There are a lot of Christmas movies out there, and it seems like everyone has that one movie more than any other that makes it feel like Christmas to them. Some people go for "A Miracle on 34th Street," some go for "A Christmas Story." There's "Rudolph," "A Charlie Brown Christmas," "White Christmas," and "The Bishop's Wife" (Cary Grant/Loretta young version, thankyouverymuch).
I like them all (well, most of them anyway), but my hands-down favorite is "It's A Wonderful Life." I just have to see that movie one time during the holidays or I feel like something is missing from the festivities.
Here are seven reasons why I love it:
One: Dad is the Man
I love the way fathers are portrayed in this movie; they are upstanding citizens, valued for their wisdom, and looked to for answers.
When George realizes that Mr. Gower has accidentally poisoned the capsules marked for delivery, the first person he runs to is his father. The sign in the pharmacy says it all: "Ask Dad, He Knows" (I really want to find one of those for Rob's office.)
Even as an adult, George seeks his father's counsel and respects him for his values and opinions. After expressing all his hopes for the future to his father, and accepting his father's encouragement, he tells him, "Pop, you want a shock? I think you're a great guy."
Two: The Mr. Gower Defense
I have a friend who often invokes what she calls "The Mr. Gower Defense."
Poor Mr. Gower was deep in grief over the sudden death of his son when he accidentally substituted poison for medicine intended for a house full of sick children.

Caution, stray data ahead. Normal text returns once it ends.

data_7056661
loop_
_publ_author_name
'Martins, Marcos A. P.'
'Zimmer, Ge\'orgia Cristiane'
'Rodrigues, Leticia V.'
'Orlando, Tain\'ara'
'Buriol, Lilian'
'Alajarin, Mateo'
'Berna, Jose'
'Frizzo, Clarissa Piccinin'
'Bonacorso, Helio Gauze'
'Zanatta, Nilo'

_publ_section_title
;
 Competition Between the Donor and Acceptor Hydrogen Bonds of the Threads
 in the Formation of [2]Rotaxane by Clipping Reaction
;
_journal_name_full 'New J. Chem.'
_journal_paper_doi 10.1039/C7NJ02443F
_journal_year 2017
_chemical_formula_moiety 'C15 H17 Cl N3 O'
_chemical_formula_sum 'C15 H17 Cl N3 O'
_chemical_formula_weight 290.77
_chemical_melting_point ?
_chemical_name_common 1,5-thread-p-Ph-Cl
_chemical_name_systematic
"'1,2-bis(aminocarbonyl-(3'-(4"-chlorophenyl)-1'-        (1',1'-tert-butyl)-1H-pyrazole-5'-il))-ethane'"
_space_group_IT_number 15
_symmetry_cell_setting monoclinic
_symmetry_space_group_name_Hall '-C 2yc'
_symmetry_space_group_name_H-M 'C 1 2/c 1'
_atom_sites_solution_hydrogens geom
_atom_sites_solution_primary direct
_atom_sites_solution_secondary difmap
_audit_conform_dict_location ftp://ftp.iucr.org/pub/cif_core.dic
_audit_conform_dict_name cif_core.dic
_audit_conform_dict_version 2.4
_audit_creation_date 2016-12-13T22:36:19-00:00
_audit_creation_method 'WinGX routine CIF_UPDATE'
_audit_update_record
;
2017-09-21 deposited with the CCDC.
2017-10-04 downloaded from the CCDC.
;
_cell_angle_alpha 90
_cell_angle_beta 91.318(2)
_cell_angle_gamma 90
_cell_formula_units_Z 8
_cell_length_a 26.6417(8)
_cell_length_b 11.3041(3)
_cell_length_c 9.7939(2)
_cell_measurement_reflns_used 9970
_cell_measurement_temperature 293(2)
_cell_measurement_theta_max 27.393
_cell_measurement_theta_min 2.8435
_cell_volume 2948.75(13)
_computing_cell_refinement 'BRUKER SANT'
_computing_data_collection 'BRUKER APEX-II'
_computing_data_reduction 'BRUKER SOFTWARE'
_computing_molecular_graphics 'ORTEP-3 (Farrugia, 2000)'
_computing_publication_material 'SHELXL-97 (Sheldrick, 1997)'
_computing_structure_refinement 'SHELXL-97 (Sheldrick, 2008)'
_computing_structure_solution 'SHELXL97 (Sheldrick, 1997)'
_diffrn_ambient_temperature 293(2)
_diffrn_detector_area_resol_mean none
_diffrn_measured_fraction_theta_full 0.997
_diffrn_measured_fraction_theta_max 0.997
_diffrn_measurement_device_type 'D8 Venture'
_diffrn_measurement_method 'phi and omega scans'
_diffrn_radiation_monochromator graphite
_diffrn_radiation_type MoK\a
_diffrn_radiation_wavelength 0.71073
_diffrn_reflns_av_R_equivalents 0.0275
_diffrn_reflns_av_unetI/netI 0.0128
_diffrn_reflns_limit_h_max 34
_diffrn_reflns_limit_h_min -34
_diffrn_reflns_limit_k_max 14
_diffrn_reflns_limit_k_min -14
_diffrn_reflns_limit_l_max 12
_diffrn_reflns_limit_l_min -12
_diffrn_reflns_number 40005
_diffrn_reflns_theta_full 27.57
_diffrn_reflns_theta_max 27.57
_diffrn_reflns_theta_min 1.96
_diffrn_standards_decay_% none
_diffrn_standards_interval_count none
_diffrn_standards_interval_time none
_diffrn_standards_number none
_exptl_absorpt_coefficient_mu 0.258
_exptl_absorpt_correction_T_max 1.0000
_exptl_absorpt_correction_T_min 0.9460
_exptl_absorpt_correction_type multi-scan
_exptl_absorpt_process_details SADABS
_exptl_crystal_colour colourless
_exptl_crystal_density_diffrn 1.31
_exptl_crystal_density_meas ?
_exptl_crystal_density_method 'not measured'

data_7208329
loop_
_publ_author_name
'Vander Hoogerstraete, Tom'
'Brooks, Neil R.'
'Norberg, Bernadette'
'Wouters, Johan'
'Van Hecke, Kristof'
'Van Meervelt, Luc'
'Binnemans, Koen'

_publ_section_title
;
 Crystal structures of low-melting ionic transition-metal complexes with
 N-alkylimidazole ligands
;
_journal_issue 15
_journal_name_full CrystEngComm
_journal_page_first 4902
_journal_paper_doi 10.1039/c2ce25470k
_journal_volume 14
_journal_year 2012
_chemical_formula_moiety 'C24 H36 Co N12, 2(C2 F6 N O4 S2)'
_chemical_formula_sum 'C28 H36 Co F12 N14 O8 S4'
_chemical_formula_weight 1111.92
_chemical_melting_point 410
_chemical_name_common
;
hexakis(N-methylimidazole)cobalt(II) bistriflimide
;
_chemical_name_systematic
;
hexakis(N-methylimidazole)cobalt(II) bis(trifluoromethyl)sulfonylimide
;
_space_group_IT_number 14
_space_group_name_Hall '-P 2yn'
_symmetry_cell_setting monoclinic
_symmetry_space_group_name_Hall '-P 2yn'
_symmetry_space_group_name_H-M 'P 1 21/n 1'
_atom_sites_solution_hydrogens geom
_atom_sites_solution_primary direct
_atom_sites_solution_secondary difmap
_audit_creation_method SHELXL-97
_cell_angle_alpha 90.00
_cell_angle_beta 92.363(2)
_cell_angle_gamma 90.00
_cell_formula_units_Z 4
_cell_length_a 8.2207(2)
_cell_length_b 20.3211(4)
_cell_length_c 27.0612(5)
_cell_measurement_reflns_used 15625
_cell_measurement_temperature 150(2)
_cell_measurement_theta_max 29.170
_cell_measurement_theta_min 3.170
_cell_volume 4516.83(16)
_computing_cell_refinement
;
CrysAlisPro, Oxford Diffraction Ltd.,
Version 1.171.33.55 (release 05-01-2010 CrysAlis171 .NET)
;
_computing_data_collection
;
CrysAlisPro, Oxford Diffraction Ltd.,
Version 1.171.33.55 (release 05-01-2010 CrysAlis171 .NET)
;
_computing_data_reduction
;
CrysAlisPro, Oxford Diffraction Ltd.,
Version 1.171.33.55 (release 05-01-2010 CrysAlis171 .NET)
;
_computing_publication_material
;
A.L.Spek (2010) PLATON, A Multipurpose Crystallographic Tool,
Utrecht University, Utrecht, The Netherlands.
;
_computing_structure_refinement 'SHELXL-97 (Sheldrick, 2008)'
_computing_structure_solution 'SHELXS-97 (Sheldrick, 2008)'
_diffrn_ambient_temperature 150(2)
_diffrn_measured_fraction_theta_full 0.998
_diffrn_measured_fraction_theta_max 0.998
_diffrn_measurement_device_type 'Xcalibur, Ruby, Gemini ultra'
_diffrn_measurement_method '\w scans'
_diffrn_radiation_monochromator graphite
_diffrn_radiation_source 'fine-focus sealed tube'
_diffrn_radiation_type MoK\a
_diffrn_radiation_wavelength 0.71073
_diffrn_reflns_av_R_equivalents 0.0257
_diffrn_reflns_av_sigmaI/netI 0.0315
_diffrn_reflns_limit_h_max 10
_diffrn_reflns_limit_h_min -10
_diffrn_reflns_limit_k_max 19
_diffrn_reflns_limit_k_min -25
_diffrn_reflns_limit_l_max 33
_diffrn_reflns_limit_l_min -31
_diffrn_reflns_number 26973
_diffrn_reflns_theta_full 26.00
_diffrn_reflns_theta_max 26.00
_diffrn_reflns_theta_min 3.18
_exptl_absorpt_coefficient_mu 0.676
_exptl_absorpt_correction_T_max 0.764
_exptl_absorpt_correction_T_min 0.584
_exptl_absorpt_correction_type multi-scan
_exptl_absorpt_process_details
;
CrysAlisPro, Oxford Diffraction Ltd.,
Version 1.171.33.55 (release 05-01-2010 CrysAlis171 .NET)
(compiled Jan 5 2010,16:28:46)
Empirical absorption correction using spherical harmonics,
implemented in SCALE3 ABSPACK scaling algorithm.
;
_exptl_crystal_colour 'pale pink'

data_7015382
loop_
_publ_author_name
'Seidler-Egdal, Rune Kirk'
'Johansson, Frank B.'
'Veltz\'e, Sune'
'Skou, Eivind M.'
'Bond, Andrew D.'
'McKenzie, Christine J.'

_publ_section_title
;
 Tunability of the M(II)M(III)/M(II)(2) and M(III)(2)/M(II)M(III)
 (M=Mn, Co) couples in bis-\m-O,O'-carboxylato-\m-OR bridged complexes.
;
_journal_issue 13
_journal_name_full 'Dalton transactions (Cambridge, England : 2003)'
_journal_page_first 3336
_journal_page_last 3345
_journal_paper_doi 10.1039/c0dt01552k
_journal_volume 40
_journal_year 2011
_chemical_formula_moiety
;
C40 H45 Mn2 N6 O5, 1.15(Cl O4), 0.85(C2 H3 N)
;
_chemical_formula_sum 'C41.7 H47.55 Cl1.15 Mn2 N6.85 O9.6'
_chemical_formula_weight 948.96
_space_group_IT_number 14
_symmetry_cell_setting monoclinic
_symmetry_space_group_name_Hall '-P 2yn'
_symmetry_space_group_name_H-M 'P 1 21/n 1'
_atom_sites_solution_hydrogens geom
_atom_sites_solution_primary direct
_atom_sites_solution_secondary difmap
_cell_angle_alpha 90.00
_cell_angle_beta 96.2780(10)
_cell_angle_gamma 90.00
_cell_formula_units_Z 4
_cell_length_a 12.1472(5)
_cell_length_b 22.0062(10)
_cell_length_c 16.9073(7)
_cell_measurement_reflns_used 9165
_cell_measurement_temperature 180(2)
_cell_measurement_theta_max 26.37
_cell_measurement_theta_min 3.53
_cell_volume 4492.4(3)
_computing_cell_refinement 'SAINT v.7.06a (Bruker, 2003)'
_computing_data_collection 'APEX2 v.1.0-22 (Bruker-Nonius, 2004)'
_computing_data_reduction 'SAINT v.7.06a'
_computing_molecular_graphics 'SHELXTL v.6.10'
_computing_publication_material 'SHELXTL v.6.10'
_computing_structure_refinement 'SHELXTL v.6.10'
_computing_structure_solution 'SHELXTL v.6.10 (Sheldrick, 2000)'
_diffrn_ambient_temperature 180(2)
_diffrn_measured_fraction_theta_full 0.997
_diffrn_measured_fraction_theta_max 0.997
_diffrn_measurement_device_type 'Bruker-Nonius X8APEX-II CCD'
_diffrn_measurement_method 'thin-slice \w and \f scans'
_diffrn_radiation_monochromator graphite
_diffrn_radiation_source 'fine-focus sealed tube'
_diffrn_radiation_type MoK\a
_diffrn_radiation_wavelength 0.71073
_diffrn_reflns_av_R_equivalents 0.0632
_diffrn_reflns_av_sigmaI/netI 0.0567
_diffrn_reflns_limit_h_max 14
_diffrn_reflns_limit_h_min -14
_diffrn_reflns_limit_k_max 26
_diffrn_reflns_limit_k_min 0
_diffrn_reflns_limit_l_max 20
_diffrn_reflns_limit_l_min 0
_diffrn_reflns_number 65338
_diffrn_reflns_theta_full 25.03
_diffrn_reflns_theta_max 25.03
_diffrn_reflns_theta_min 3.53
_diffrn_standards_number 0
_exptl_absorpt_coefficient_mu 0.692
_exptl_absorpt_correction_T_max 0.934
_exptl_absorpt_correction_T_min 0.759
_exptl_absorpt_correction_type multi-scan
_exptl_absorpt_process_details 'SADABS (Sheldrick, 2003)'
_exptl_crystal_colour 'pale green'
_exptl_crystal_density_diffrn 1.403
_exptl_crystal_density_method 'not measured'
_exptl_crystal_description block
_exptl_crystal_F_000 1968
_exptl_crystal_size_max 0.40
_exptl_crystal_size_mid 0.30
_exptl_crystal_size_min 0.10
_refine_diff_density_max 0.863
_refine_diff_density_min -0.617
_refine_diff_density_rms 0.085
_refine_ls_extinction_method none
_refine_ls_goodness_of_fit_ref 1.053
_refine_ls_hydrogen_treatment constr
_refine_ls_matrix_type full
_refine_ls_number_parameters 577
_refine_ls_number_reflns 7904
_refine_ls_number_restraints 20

George, after realizing the mistake and failing to get anyone to listen to him, refuses to deliver it. When he finds out, Mr. Gower strikes him in anger and sorrow, thinking George lazy, until he discovers his mistake. He apologizes and embraces him while George cries, "I know you didn't mean it! You were upset is all!"
So my friend, whenever ill-treated for no reason, liberally applies "The Mr. Gower Defense." Maybe that extra rude bank teller has just lost her husband or child. Or maybe she really is just rude. Either way, it can't hurt to respond with kindness.
Three: "George Bailey, I'll love you til the day I die"
That's what young Mary Hatch whispered into George's deaf ear while he was serving her ice cream at the soda fountain, and she meant it. She never let go of her love for him, never compromised, and she loved him through the worst night of his life.
It's easy to think that Clarence was the one who saved George from suicide on Christmas Eve, and in a big way he was, but it was Mary who really brought him back. When George saw his life as if he'd never been born, he was certainly troubled, but the breaking point was when he saw life without Mary. That's when he begged Clarence to take him back. "I've got to get back to my wife!," he cries.
I know Jimmy Stewart has been in many great movies, but I'll never love a role of his more and it's because of one scene. When he realizes everything has been made right with his past, George rushes home to find Mary. After they reunite, and people start coming in with donations, Uncle Billy shouts, "It was all Mary, George! Mary did it! She told everyone you were in trouble and they came!"
George looks over at Mary with a look of such tenderness, gratitude, humility, and reverence, and I cry every time.
Four: "This is what I wished for."
Mary whispers that to George on their wedding night as they embrace in their new home. They only thing they have is each other, and it's enough.